Our 4x4 truck bumps over boulders and splashes through streams as it drives further into the deep forest of Naltar Valley in Pakistan’s Gilgit-Baltistan region. This area is popular for its alpine ski slopes, mountain glaciers, green meadows, and vibrant lakes. But today, our guide has promised us a view of one of the Himalaya’s more hidden natural wonders.
We’re on our way to see a snow leopard.
Our bumpy ride comes to a halt in a clearing of trimmed grass scattered with pine cones. Tall trees cast shadows on the hot summer day and wave in an intermittent breeze.
We get out of the car, stretch our limbs, and make our way to a caged enclosure, where a bearded man named Ghulam Rasool greets us. He then turns toward the cage, makes kissing noises, and calls out, “Meri Lovely (My Lovely.)” Lovely, known locally as Lolly, looks away uninterested, her spotted black and white back towards the crowd. “She’s well fed at the moment,” says Rasool. “She growls and responds when she wants food. She’s a good girl.”
As more tourists arrive and the chatter gets louder, Lovely lets out a low rumble. It’s a faintly audible growl from deep within her body — nothing like the roar seen and heard in popular media. She turns her head and briefly scans the commotion, opens her mouth to show sharp canines, and then looks away again, back into her own world.
Lovely is a nine-year-old snow leopard who spends day and night alone, with no other animals of her kind. The only change in her life are her two habitats. In the winter, when snow blankets the valley and snow leopards look for food and mates, their fur keeping them warm and broad paws working as snowshoes, Lovely is kept in a cage near a ski resort. When the snow melts away, she’s brought into the lush green valley where tourists visit her. She has never hunted or mated. Nor will she be able to.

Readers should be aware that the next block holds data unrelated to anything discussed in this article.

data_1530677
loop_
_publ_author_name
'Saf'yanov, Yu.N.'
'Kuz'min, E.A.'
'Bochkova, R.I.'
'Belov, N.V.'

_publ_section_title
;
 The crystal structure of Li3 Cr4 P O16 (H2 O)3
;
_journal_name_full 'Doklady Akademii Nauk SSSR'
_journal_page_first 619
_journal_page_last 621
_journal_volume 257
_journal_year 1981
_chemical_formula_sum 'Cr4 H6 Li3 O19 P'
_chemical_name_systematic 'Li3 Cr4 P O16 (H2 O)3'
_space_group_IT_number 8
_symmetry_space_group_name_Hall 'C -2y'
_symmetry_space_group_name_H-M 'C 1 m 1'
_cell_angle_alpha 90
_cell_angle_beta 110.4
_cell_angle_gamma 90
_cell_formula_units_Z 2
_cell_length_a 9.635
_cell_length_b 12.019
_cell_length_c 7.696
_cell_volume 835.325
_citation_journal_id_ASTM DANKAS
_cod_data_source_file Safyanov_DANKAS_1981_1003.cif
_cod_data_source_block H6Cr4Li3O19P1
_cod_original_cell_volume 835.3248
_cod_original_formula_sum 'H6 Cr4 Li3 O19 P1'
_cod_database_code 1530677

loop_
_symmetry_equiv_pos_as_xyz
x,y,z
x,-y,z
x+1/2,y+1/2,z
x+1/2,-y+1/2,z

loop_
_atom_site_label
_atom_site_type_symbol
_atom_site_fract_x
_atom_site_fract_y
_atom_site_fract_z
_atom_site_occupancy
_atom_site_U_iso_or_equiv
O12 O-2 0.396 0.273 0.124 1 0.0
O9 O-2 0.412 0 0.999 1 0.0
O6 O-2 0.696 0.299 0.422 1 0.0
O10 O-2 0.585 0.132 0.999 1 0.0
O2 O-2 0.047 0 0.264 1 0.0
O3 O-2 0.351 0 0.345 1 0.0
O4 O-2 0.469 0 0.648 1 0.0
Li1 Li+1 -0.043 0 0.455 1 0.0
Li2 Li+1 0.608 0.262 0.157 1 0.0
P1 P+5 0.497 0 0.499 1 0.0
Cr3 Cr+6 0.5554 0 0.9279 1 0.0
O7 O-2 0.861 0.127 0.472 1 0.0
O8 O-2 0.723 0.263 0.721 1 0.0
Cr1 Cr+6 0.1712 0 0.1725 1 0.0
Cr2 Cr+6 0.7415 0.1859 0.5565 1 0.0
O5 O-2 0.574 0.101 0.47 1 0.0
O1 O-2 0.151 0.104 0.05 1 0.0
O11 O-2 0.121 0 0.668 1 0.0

“Lovely’s only utility at the moment is recreation,” said Hussain Ali regional program manager of the Snow Leopard Foundation. “Since she didn’t receive the early days training of hunting and survival from her mother her chances of survival on her own are nil.”
As I watch Lovely in her cage, I’m struck by the paradox this big cat represents. Snow leopards belong in the wild, but Lovely’s captivity affords tourists the ability to see a snow leopard up close, to learn about this predator’s plight. This cage is also her blessing, in a region where snow leopards are losing habitat and the mountains they call home are becoming more and more inhospitable. As Ali says, without her captivity, Lovely would likely be dead.
Snow leopards populate the mountain ranges of 12 countries across Central and South Asia. Scientists estimate that fewer than 6,400 snow leopards inhabit an estimated area of 1.8 million square kilometers. Their habitat is threatened by development and land degradation. Snow leopards are also killed by pastoralists who see the big cats as predatory threats to their livestock. According to a report from the World Wildlife Fund, an estimated 450 snow leopards are killed each year.
In Pakistan, as part of a recent habitat sampling, it has been estimated that there could be as few as 40 snow leopards, far fewer than previous estimates of around 420 cats. However, experts believe that more than 70 percent of the world’s snow leopard habitats are still unknown — and many of these habitats may be situated in Pakistan. Either way, saving and conserving every snow leopard is important.